At present, militant Malay youth in the South embrace Shafi’i Islam rather than the Salafism or Wahhabism of many other global jihadi outfits. Their agenda is driven as much by ethnic and political concerns as religious ones. While the local Malay Muslim villagers in the Thailand’s far south support the movement, the insurgents do not have the support of the Thai Muslims. Militants acquire weapons either by stealing them or by keeping them after battles with government forces or local village defense volunteers. They buy or steal materials for bombs.
There are about seven million Thai Muslims, 44 percent of whom are ethnically Malay and reside in the three deep southern provinces of Pattani, Yala and Narathiwat and the four Malay-speaking districts of Songkhla province. The remaining 56 percent of Thai Muslims are multi-ethnic and are scattered throughout the rest of the country.4 The majority of southern Muslims speak Patani-Malay as their primary language. They are not fluent in the official Thai language. Patani Malay is identical to Kelantanese Malay spoken across the border in Myanmar and remains an important identity marker for local communities.
The Malay Muslims of Thailand’s south strongly emphasize the ethnic aspect of their adherence to the religion of Islam. Their ethnicity and religion are both key and deeply interconnected parts of their experiences and identity. Ethnicity and religion are intermingled, resulting in the formation of an ethnicized view of Islam. From the Malay perspective, mere religious conversion to Islam is not enough; rather, according to them, one has to masuk Melayu—“become a Malay”—in order to be accepted as a Muslim. The strong convictions of the Malay ulema, their role as custodians of religion and ethnic tradition, and their sturdy network thus render them important players in the ongoing insurgency so far as they keep the Patani Malay narrative and identity alive and encourage the Muslim population to question the Thai state-constructive narrative.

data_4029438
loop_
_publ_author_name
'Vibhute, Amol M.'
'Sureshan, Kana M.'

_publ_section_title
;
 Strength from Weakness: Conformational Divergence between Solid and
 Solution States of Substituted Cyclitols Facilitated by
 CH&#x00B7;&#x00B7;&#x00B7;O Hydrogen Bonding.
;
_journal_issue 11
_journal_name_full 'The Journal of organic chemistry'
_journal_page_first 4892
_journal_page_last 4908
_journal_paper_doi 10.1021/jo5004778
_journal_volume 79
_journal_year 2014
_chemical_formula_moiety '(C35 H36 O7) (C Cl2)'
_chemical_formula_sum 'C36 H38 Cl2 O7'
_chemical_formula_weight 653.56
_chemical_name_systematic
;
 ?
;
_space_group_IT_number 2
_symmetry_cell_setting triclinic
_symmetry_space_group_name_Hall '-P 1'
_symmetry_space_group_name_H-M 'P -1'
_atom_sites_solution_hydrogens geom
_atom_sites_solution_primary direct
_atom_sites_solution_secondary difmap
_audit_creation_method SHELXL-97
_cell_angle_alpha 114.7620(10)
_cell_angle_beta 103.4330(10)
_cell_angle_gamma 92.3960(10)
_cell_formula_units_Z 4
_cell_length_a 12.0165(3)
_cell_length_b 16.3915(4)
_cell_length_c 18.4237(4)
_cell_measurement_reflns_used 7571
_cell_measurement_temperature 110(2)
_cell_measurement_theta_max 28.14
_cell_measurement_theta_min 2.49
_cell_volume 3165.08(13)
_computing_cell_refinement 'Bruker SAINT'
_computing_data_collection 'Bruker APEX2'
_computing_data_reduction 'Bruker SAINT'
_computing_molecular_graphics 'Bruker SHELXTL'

In fact, the first person who tried to negotiate the terms for coexistence between the Thai state and Patani was an Islamic cleric, Haji Sulong Toemeena, who was a reformist and political activist educated in Mecca, Saudi Arabia. Upon returning to Pattani in 1930, he engaged in the reform of the Malay Muslim community and represented Malay Muslim interests before the government. Principally, Sulong sought political autonomy for the south within a federal system as proposed by the then Thai Prime Minister Pridi Phanomyong. In 1947, Haji Sulong made several demands of the central government. These demands centered on the issue of political freedom for the Malays and the preservation of Malay language and cultural identity. The only religious demand concerned the recognition and enforcement of sharia (Islamic law). Since his mysterious death in 1954, Haji Sulong has become a symbol of resistance to the Thai state. He was believed to have been abducted and killed by a Thai death squad.